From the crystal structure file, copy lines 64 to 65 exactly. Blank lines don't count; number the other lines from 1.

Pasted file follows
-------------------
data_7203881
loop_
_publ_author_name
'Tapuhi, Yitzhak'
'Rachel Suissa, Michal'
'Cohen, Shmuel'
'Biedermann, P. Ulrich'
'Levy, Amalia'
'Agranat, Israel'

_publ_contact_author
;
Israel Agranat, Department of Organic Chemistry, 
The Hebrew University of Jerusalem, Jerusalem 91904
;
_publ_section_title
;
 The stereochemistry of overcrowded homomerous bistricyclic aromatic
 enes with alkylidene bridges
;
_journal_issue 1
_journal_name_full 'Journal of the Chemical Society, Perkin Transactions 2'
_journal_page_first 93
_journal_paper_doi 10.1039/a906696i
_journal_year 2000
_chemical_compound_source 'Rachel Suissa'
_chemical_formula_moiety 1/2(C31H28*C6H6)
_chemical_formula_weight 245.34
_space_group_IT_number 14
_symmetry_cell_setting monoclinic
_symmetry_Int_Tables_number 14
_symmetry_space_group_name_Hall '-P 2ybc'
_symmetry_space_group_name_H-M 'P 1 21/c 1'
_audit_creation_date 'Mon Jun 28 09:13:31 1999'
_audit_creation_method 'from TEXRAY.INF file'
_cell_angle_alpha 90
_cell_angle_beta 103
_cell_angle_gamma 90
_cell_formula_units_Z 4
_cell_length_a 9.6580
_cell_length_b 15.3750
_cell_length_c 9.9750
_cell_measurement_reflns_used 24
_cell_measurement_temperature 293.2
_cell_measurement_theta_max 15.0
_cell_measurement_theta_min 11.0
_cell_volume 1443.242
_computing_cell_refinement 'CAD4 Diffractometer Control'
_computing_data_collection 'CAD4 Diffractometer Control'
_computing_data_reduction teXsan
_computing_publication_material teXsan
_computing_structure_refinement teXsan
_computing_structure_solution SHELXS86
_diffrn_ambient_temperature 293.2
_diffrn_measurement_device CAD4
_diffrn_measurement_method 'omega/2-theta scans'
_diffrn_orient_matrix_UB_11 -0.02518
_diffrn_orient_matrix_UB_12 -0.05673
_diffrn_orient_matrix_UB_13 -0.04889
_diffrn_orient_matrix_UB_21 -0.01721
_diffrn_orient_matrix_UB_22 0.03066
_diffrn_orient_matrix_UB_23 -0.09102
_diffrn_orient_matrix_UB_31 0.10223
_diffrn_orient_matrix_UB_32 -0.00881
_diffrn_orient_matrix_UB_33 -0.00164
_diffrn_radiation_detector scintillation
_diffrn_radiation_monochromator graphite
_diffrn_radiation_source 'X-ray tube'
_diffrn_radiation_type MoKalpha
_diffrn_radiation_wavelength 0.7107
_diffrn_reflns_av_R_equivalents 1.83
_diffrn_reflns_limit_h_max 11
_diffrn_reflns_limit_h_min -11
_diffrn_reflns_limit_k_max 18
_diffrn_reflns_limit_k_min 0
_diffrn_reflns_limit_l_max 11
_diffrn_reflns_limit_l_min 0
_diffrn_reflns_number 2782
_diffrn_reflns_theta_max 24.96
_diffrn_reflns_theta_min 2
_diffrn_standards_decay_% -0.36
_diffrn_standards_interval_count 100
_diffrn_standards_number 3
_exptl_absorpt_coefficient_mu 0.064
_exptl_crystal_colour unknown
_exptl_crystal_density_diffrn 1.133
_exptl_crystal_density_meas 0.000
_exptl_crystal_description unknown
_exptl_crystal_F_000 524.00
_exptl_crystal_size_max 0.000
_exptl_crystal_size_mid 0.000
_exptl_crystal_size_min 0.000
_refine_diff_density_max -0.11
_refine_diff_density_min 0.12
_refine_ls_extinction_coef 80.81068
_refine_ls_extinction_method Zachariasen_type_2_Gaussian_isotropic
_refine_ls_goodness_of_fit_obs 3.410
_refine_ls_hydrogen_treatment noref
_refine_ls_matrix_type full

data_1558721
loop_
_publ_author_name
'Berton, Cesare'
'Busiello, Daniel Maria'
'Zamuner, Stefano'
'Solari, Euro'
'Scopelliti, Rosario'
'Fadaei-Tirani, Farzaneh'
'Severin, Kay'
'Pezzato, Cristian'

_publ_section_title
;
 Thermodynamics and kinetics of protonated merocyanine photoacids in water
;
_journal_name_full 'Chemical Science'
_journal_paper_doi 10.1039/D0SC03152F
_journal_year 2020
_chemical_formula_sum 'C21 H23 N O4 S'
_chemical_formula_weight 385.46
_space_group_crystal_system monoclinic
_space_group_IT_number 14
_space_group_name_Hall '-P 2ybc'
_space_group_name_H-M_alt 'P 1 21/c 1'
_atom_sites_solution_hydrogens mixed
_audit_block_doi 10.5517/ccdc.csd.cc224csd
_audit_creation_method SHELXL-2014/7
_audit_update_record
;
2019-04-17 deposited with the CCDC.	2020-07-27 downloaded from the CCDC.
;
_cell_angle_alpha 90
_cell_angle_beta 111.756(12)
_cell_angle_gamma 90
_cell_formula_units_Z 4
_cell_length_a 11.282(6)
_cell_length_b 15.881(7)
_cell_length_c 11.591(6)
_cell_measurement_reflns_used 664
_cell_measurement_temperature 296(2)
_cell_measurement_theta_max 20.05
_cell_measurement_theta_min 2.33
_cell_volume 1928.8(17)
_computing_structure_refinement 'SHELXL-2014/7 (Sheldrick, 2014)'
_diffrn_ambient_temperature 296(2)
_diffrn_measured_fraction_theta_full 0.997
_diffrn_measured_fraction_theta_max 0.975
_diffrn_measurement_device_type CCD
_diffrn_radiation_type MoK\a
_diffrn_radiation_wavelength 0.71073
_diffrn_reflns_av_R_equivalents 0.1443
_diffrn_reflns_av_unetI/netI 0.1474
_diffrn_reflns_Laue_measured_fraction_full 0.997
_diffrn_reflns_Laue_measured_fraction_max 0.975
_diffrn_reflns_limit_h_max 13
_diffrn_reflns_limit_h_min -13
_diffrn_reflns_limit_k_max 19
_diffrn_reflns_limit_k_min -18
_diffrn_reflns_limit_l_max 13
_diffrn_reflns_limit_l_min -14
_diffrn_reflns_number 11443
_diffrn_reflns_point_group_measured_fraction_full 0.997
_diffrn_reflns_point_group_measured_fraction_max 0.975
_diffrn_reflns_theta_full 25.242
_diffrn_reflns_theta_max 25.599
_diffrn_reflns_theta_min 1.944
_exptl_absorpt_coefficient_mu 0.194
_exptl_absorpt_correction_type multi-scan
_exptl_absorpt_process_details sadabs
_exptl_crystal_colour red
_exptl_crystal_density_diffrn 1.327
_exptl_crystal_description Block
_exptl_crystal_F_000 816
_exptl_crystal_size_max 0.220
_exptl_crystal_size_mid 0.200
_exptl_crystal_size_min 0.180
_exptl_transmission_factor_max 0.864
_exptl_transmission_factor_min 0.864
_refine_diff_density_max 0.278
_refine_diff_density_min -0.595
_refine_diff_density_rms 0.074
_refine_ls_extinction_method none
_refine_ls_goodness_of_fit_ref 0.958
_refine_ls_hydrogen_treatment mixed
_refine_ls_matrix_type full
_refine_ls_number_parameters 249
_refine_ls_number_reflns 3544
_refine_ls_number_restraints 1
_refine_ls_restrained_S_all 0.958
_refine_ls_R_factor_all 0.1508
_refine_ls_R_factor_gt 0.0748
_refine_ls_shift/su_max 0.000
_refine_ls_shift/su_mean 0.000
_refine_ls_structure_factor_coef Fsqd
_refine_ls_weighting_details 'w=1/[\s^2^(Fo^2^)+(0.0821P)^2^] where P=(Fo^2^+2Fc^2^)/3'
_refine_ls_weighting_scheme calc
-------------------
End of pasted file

_diffrn_orient_matrix_UB_33 -0.00164
_diffrn_radiation_detector scintillation